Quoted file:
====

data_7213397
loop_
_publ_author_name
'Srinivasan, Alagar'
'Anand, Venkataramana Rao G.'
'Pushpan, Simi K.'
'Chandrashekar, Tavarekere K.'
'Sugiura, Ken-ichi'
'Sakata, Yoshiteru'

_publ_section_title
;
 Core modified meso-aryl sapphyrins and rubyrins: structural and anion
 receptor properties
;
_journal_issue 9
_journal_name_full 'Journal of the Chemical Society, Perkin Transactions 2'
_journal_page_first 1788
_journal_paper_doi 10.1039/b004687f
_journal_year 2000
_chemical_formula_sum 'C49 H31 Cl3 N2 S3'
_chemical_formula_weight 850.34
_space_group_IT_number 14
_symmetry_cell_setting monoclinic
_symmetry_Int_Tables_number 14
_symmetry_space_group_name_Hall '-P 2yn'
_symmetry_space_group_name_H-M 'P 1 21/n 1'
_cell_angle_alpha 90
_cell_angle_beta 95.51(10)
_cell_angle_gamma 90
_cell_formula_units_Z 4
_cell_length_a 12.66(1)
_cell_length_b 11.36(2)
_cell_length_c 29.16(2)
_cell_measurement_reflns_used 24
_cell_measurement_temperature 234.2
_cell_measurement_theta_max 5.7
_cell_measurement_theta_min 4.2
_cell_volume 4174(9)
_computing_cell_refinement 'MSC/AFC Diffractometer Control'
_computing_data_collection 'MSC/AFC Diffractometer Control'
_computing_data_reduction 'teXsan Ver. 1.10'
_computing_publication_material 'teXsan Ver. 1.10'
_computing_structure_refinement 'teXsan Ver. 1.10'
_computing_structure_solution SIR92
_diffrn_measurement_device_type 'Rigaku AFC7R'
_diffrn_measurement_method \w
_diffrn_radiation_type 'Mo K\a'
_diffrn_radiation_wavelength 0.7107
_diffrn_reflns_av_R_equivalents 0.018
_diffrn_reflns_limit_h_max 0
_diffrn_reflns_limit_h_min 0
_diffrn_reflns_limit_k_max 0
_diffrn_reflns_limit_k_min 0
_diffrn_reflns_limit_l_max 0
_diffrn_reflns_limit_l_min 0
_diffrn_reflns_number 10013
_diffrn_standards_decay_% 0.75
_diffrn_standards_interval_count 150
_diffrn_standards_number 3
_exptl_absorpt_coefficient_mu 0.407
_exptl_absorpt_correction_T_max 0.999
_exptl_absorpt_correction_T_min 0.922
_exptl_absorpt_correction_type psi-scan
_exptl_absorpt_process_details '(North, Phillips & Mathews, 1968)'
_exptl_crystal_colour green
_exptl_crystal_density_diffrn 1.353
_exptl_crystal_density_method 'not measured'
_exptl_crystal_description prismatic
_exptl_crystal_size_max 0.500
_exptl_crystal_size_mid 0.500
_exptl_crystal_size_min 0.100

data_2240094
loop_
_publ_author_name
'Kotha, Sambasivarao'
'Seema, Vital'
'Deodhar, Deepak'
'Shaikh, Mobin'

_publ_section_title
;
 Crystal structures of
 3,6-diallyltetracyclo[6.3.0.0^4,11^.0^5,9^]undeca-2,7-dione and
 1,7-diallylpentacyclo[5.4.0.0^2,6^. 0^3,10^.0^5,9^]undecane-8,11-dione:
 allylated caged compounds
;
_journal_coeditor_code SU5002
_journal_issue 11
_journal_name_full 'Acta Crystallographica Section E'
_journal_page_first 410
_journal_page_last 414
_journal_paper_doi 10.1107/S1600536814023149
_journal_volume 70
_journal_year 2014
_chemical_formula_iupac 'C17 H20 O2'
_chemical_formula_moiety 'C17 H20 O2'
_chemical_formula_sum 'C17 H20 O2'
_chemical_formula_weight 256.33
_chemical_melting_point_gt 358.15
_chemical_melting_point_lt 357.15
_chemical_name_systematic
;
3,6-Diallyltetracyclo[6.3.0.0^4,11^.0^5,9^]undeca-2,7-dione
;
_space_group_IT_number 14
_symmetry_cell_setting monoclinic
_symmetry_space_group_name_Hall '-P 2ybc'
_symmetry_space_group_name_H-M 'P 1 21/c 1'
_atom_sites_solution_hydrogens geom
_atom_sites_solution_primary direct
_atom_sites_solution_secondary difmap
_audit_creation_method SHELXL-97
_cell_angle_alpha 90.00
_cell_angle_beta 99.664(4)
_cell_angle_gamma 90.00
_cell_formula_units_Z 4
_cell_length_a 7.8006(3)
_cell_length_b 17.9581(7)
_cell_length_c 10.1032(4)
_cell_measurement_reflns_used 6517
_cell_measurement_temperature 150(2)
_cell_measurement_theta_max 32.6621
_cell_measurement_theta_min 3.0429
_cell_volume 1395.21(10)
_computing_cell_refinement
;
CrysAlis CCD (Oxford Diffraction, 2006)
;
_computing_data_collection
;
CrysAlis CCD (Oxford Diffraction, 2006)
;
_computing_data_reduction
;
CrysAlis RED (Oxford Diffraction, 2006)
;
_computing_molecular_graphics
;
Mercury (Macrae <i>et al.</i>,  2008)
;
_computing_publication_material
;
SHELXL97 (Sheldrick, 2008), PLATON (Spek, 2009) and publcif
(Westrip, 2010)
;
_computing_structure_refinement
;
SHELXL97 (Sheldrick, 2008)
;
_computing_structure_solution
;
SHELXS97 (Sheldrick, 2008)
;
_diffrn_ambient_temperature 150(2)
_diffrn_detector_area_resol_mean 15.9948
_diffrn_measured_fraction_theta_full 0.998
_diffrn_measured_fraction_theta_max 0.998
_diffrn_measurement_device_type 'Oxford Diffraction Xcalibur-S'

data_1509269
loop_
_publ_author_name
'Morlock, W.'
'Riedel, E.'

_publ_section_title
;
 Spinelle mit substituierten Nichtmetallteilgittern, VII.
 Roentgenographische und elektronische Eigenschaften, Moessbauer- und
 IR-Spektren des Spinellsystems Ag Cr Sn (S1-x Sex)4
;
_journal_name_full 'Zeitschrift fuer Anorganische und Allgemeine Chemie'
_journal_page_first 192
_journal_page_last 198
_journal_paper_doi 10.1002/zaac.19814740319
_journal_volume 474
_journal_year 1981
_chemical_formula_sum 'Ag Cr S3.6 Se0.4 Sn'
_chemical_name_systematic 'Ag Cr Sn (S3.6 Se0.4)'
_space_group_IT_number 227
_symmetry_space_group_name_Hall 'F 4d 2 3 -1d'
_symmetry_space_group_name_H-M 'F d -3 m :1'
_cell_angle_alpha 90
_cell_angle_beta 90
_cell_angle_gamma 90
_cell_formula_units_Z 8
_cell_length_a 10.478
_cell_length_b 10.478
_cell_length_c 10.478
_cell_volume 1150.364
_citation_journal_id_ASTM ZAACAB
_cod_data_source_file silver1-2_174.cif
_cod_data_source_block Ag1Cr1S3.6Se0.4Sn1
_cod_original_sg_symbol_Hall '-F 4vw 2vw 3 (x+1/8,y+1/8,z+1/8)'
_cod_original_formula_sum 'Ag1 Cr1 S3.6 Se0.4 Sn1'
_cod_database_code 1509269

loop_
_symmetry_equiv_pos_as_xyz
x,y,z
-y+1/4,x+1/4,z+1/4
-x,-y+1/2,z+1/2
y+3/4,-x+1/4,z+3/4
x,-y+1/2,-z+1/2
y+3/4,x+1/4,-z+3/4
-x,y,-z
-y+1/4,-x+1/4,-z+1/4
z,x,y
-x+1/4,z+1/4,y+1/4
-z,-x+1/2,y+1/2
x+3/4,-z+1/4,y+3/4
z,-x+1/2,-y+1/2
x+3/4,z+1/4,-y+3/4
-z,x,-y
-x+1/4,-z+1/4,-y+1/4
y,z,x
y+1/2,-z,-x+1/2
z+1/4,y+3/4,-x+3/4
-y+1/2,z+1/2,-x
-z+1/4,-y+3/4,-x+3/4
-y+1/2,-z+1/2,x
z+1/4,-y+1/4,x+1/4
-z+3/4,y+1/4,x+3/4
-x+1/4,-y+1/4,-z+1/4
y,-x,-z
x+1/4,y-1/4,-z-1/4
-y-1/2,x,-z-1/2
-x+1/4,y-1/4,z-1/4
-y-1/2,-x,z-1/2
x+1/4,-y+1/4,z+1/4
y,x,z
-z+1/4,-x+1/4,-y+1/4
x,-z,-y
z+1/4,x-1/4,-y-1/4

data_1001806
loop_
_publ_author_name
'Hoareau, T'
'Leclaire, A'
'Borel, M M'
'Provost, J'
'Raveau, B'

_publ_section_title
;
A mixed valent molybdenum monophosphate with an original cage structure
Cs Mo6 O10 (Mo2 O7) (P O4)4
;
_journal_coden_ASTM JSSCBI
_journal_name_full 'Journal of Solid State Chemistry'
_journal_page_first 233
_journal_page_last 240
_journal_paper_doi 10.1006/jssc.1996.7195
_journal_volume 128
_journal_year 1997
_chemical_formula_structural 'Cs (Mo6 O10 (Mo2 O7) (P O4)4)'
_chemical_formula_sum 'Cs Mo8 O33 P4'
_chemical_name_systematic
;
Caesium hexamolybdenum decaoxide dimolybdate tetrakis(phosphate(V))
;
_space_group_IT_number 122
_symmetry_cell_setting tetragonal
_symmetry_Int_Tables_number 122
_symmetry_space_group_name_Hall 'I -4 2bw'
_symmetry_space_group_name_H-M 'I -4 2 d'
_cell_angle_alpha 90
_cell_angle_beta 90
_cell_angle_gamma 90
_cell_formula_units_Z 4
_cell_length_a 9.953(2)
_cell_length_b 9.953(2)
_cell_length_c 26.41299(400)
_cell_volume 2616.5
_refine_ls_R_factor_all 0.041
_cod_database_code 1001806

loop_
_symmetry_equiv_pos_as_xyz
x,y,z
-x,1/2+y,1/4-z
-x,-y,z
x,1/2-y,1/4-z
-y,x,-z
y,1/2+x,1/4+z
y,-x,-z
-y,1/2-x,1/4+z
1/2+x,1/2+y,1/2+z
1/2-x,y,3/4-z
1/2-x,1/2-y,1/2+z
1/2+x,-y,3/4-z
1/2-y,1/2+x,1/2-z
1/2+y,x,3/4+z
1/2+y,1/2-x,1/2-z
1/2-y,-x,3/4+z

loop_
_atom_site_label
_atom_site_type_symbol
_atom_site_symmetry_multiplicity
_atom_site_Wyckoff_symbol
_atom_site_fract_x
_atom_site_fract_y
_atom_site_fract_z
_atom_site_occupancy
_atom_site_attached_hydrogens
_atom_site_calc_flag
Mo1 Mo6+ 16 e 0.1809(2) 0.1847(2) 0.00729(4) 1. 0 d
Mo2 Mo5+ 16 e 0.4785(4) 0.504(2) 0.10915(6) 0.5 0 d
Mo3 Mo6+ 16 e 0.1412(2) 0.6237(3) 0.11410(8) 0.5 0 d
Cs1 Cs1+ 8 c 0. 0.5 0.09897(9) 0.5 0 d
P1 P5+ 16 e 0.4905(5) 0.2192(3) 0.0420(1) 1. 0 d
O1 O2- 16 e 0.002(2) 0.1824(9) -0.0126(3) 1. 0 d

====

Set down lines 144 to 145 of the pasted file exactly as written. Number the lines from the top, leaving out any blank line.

;
_computing_structure_refinement